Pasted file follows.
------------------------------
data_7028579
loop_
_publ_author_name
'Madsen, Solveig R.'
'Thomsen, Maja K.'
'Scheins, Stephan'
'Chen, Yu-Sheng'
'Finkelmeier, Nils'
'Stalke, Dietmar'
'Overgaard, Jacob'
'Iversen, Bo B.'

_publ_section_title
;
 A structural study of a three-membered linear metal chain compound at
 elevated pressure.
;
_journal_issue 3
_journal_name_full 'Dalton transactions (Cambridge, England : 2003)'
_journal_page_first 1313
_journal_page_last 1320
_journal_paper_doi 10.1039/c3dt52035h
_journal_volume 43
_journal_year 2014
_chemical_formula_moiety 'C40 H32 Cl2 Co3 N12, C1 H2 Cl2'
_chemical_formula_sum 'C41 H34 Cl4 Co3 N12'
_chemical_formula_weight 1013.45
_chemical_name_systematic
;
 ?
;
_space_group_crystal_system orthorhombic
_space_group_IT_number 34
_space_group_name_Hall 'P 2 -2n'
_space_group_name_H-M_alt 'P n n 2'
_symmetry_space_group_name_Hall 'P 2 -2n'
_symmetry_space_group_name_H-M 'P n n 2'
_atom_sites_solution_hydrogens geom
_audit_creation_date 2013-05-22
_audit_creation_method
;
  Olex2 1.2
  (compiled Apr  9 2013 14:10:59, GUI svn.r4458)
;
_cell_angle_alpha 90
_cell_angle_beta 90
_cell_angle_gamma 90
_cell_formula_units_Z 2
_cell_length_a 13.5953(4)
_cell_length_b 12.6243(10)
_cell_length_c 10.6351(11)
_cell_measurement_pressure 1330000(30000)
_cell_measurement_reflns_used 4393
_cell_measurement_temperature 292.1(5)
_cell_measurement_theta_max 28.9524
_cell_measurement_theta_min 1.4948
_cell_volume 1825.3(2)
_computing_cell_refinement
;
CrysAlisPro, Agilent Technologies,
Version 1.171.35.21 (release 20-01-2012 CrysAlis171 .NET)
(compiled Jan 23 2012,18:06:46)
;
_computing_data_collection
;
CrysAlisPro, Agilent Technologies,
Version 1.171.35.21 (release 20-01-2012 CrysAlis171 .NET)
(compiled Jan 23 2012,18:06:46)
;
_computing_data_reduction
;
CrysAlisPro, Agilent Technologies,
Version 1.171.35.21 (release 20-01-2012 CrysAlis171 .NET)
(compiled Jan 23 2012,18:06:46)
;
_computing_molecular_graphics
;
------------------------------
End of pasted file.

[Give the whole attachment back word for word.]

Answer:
data_7028579
loop_
_publ_author_name
'Madsen, Solveig R.'
'Thomsen, Maja K.'
'Scheins, Stephan'
'Chen, Yu-Sheng'
'Finkelmeier, Nils'
'Stalke, Dietmar'
'Overgaard, Jacob'
'Iversen, Bo B.'

_publ_section_title
;
 A structural study of a three-membered linear metal chain compound at
 elevated pressure.
;
_journal_issue 3
_journal_name_full 'Dalton transactions (Cambridge, England : 2003)'
_journal_page_first 1313
_journal_page_last 1320
_journal_paper_doi 10.1039/c3dt52035h
_journal_volume 43
_journal_year 2014
_chemical_formula_moiety 'C40 H32 Cl2 Co3 N12, C1 H2 Cl2'
_chemical_formula_sum 'C41 H34 Cl4 Co3 N12'
_chemical_formula_weight 1013.45
_chemical_name_systematic
;
 ?
;
_space_group_crystal_system orthorhombic
_space_group_IT_number 34
_space_group_name_Hall 'P 2 -2n'
_space_group_name_H-M_alt 'P n n 2'
_symmetry_space_group_name_Hall 'P 2 -2n'
_symmetry_space_group_name_H-M 'P n n 2'
_atom_sites_solution_hydrogens geom
_audit_creation_date 2013-05-22
_audit_creation_method
;
  Olex2 1.2
  (compiled Apr  9 2013 14:10:59, GUI svn.r4458)
;
_cell_angle_alpha 90
_cell_angle_beta 90
_cell_angle_gamma 90
_cell_formula_units_Z 2
_cell_length_a 13.5953(4)
_cell_length_b 12.6243(10)
_cell_length_c 10.6351(11)
_cell_measurement_pressure 1330000(30000)
_cell_measurement_reflns_used 4393
_cell_measurement_temperature 292.1(5)
_cell_measurement_theta_max 28.9524
_cell_measurement_theta_min 1.4948
_cell_volume 1825.3(2)
_computing_cell_refinement
;
CrysAlisPro, Agilent Technologies,
Version 1.171.35.21 (release 20-01-2012 CrysAlis171 .NET)
(compiled Jan 23 2012,18:06:46)
;
_computing_data_collection
;
CrysAlisPro, Agilent Technologies,
Version 1.171.35.21 (release 20-01-2012 CrysAlis171 .NET)
(compiled Jan 23 2012,18:06:46)
;
_computing_data_reduction
;
CrysAlisPro, Agilent Technologies,
Version 1.171.35.21 (release 20-01-2012 CrysAlis171 .NET)
(compiled Jan 23 2012,18:06:46)
;
_computing_molecular_graphics
;